However, it's often recommended to bracket five shots, or seven if you can do it. No matter how many pictures you use, the 0 EV shot has to be exposed properly so that the process is as accurate as it can be.

Most modern cameras these days have around 13 EV of dynamic range so 3 to +3 EV is the absolute maximum setting for bracketing. Though you should avoid this setting if you can.

introduction to HDR photography
Image by David Mark

3. Post Processing Intro – Over to the Computer

Post processing is the trickiest part of bracketing, so ensuring it's all correct in camera is really important here.

The final merged image is going to have a lot of information packed into it, with a near infinite amount of ways to process it. Remember that it's all too easy to end up with a surreal picture that just looks bad. It goes without saying, aim to avoid a dodgy HDR image.

Though some people do like these surreal pictures because of the unique blend of colors. Even so, the goal is to make the image as realistic and accurate as possible – always bear those two things in mind.

You should use the tonal compression slider to give the image a realistic look. Keep the focus of the image in the neutral parts to avoid giving your image a blotchy or surreal look.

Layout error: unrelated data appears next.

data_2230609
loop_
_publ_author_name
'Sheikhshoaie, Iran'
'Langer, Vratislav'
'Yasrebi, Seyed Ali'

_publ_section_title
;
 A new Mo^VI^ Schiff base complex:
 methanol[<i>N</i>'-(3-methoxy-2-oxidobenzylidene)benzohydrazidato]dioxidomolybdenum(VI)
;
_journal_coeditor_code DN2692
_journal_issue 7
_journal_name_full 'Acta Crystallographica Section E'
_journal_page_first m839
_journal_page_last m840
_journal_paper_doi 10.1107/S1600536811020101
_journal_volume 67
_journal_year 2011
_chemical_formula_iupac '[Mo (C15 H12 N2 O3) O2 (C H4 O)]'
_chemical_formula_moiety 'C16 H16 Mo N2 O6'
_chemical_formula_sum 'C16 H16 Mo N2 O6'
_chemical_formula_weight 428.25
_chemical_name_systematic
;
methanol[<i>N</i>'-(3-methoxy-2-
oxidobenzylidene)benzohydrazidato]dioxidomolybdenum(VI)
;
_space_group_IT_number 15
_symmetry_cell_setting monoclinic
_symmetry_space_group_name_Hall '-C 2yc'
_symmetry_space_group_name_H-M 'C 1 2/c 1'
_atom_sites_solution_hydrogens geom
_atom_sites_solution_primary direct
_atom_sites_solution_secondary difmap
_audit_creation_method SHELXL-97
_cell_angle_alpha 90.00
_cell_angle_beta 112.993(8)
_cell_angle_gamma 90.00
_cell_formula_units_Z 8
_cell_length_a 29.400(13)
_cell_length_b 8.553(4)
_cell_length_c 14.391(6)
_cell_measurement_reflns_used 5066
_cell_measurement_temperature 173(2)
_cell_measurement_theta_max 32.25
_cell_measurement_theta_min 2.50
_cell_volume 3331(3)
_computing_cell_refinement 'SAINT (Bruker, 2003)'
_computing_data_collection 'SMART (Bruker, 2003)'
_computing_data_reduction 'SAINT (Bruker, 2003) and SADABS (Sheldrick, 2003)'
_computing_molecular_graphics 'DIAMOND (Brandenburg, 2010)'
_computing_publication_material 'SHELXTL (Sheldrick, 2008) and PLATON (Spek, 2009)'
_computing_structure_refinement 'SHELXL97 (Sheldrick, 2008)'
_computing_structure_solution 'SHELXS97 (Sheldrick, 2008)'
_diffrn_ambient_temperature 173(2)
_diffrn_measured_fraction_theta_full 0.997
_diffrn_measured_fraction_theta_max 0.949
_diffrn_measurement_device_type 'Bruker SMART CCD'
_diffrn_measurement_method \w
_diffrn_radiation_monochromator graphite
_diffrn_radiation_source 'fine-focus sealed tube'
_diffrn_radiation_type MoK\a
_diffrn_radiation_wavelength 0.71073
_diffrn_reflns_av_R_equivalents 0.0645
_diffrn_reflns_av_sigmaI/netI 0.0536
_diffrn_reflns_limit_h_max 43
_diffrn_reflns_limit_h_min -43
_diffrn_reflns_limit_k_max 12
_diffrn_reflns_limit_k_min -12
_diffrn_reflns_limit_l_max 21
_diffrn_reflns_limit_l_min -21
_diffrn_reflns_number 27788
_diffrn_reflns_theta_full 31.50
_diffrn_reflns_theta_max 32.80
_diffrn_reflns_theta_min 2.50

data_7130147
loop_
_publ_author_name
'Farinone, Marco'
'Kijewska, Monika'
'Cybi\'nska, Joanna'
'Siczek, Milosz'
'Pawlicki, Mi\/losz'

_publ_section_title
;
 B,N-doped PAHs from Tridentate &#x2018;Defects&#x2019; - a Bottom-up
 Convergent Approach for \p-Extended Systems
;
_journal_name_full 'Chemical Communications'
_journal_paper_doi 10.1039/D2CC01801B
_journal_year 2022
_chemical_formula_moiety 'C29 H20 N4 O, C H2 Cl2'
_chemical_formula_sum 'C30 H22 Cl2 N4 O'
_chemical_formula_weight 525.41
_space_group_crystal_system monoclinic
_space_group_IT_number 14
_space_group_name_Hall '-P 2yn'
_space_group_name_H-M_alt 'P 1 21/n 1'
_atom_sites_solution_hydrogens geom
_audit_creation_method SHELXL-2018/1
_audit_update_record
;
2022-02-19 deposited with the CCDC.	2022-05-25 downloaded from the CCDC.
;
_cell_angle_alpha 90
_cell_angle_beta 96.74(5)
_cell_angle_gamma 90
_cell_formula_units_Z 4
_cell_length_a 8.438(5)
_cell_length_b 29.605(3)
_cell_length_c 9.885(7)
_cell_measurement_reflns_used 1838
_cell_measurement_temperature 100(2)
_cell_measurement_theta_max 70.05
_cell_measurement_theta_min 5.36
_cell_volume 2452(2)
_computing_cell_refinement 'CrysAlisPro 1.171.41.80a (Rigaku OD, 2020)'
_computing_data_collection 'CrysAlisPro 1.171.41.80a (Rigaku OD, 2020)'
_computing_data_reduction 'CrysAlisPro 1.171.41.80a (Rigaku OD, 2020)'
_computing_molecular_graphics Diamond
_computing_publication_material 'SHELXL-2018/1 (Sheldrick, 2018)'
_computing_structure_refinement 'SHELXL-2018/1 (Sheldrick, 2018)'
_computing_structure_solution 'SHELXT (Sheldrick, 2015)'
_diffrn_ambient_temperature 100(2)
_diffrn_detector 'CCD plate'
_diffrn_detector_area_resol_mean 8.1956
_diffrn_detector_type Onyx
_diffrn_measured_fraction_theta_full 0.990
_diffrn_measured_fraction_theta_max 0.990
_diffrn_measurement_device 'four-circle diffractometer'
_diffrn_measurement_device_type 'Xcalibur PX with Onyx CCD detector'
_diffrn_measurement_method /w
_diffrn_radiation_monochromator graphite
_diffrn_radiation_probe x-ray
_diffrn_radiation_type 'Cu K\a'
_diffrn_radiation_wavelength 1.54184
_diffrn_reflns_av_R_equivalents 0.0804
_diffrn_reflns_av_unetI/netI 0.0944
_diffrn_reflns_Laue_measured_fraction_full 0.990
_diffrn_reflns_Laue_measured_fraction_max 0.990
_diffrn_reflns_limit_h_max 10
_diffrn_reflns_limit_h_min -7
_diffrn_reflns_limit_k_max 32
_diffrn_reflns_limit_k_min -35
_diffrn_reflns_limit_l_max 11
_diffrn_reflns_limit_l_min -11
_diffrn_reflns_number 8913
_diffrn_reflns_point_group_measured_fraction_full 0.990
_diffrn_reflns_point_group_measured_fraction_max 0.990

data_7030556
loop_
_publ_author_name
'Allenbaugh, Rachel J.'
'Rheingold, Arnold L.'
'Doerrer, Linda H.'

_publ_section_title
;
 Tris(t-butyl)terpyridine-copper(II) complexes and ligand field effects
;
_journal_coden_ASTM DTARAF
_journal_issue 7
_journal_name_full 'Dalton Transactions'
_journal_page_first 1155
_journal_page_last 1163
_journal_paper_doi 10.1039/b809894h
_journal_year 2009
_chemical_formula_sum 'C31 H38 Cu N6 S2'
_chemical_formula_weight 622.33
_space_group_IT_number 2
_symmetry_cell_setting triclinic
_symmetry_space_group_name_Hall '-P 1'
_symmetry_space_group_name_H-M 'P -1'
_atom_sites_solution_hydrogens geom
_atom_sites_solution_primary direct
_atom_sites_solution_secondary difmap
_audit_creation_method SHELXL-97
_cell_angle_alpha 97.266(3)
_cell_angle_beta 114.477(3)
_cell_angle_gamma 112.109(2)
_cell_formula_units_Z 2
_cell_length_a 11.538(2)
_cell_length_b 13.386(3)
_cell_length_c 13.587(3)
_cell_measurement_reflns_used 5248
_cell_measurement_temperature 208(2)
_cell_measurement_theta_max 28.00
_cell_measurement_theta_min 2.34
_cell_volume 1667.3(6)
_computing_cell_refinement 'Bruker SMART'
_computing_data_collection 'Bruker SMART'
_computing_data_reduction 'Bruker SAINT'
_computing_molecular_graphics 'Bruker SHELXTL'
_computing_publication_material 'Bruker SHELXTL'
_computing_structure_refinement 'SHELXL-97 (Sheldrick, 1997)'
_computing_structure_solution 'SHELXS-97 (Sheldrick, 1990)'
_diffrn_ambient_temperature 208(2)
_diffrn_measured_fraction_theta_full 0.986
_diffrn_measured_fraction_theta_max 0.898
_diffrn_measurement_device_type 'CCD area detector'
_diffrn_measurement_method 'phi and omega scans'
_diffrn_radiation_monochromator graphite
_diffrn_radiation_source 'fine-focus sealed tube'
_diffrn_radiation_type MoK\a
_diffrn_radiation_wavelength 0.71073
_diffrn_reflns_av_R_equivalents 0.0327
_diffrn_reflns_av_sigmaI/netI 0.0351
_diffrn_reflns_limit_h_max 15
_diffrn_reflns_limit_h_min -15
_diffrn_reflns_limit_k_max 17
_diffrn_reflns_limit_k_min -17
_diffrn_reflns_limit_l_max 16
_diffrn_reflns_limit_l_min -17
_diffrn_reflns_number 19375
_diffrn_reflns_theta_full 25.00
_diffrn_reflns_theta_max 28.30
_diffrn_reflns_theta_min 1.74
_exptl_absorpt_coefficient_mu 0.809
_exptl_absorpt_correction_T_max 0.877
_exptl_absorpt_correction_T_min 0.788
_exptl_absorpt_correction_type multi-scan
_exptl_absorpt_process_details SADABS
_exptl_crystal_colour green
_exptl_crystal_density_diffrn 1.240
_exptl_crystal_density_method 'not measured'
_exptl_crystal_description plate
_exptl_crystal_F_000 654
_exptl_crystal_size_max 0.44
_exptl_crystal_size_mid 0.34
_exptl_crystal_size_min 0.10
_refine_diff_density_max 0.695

Make use of shadow and highlighting tools to fine tune the image, and use contrasting tools to help perfect the image. Remember that different programs have different kinds of tools – so try and get familiar with the common ones you'll be using.

It is also helpful to edit each individual image for problems like noise, chromatic aberration, dirt, and other problems before merging them into an HDR image. Merging them adds all of these together and makes it difficult to remove them.

introduction to hdr photography
Image by David Mark

4. Software to Create the Masterpiece

Photomatix, Nik Software, Lightroom and good old Photoshop are great choices for creating HDR images. Nik Software's HDR Efex Pro 2 can be used as a plugin, making the process effortless. Grab Google's NIK Collection HERE if you haven't already!

Though this doesn't mean that you can't get the same results with Photomatix or Photoshop. It's a matter of personal preference. Photomatix's improvements over previous versions has enabled this to be a great Adobe alternative.

5. What to Expect From an HDR Image…

When you get started you should expect a fairly steep learning curve – just a warning, though don't be scared, it's not that bad. You should also expect your images to have a great deal of noise, and for your computer to be strained processing all of these images and everything happening in them at the same time.